New research by recruitment firm, Morgan McKinley, has revealed that 83 per cent of people with one to two years’ experience of working in London’s financial services sector were dissatisfied with their bonus.
The firm writes that the City is not doing enough to encourage the next generation of professionals to build a career in financial services leading to a skills gap within the sector.
The Morgan McKinley Bonus Survey 2016, which assesses the impact of bonuses paid out to London's financial services sector workers working in banking, asset management, insurance and the Big 4 accountancy firms, also found that 25 per cent of respondents who said they would leave because their bonuses were below expectations, were largely drawn from the millennial workforce.
“The millennial generation is now entering employment in vast numbers and will shape the future of the world of work. Attracting millennial workers is critical to the future of business. Despite the fact that London is the world’s leading financial centre and companies adapting to accommodate this social group by offering greater work/life balance through mobility initiatives and capped working hours, there is a growing dissatisfaction with the rewards a career in the City can bring," says Hakan Enver, Operations Director, Morgan McKinley. "Financial houses are in danger of losing their biggest draw and losing talent to other sectors."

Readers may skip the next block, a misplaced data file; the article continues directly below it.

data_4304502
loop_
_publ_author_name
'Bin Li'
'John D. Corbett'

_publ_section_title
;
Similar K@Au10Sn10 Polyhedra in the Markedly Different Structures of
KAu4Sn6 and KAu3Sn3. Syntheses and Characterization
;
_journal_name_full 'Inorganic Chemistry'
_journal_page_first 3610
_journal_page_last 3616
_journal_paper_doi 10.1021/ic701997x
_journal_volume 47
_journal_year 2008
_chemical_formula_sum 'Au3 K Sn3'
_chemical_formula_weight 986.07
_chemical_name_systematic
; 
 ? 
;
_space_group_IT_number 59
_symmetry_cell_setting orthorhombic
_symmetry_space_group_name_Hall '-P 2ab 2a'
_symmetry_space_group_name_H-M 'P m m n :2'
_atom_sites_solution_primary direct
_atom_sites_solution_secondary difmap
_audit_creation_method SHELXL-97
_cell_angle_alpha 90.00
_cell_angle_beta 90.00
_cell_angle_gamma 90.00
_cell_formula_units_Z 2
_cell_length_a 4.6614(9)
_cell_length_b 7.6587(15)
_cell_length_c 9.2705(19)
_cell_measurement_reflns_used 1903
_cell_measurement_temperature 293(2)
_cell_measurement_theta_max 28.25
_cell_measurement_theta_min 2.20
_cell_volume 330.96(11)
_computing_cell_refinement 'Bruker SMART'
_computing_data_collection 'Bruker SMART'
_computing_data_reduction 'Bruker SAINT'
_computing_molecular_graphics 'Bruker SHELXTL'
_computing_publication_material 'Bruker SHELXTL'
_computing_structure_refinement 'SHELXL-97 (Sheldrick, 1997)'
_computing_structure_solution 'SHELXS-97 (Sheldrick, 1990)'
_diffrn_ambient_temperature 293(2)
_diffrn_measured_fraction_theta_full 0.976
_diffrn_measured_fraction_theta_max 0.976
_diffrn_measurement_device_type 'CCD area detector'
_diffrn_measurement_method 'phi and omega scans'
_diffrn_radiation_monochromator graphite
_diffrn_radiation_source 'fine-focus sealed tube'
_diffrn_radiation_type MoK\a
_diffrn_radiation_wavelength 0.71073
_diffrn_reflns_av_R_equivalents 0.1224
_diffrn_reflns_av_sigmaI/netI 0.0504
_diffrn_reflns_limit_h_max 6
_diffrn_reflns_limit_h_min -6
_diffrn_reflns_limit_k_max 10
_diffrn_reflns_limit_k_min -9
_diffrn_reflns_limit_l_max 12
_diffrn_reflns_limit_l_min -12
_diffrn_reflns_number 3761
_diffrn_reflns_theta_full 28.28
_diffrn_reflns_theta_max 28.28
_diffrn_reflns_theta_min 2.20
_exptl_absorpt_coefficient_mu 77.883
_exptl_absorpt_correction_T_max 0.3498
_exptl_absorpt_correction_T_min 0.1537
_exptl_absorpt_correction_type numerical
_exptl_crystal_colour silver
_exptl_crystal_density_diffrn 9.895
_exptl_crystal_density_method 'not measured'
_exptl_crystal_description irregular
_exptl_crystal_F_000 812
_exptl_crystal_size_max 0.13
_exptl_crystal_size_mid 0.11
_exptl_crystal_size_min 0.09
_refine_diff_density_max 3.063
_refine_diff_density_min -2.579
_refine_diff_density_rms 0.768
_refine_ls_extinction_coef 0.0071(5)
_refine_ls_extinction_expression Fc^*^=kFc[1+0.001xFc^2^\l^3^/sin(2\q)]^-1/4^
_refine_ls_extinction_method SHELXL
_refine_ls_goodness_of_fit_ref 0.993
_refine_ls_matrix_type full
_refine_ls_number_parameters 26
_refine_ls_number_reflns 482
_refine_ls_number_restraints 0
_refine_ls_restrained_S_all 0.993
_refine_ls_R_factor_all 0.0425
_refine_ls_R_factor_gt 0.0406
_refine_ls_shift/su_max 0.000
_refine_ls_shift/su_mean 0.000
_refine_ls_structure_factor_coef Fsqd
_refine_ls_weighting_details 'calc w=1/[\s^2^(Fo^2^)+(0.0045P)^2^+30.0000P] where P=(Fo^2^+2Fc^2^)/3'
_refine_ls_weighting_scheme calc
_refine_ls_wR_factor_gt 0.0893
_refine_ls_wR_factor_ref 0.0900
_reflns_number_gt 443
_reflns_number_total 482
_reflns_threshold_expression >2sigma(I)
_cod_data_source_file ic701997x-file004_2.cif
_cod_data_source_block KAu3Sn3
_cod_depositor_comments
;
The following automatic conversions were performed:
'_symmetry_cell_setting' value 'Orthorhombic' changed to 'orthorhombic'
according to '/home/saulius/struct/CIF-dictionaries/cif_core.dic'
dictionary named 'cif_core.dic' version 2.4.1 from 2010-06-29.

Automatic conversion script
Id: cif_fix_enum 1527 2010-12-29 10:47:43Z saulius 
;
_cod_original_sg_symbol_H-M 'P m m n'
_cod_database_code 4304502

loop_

According to the research, almost half of City workers either saw their bonuses decrease (26 per cent) or stay the same (23 per cent). Over 10 per cent didn't get a bonus at all.
“It seems that the days of the big bonus culture is diminishing and they are unlikely to return with banks appearing to be showing more restraint when it comes to paying out large sums of bonuses. Many City workers have reported a fall in their bonus packets compared to last year,” says Enver. “However, whilst millennials may have been the most vocal in their dissatisfaction, it's worth noting that at 30 per cent, it was those who have more than 15 years of experience who saw the biggest squeeze in their bonus pots.”
The research also found that although bonus levels are in decline, businesses were looking at other ways to reward employees. Of the 38 per cent who either did not receive a bonus or whose bonuses had remained the same, a third (31 per cent) were compensated with an increase in fixed pay/basic salary.
"The public may be happier that the days of controversial bonuses are over but it's clear that the industry needs to do much more to make jobs in the city attractive. With 82 per cent of respondents suggesting they felt that bonuses encourage better performance, it's clear that the sector has not yet found an enticing alternative to the entrenched bonus mindset," says Enver. “The challenge for banks continues to be striking the balance between retaining their talent, particularly now that only 100 per cent of basic salary can be paid out to an employee (or 200 per cent with shareholder approval) and acting responsibly in the eyes of the public so that their businesses remain competitive in the long term.”